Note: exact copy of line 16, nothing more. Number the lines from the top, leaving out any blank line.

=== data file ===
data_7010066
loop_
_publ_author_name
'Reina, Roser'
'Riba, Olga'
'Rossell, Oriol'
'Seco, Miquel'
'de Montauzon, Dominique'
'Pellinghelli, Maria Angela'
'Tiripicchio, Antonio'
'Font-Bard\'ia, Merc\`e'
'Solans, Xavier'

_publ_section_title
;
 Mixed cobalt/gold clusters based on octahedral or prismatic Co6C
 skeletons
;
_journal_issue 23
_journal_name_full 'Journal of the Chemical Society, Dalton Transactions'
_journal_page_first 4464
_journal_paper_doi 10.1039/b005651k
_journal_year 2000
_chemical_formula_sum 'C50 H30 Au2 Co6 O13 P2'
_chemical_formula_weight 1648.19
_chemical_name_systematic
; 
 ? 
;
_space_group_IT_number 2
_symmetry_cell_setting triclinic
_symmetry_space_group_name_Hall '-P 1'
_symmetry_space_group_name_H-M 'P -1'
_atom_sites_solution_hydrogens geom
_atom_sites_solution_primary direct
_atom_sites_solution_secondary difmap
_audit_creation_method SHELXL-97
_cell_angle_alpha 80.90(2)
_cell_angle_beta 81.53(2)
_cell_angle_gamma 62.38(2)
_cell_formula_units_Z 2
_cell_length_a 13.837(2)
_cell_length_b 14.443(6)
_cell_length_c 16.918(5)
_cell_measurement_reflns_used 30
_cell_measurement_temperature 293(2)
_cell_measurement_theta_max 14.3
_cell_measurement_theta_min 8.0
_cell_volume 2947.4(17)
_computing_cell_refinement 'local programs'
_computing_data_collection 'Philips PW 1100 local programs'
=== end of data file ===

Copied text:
 skeletons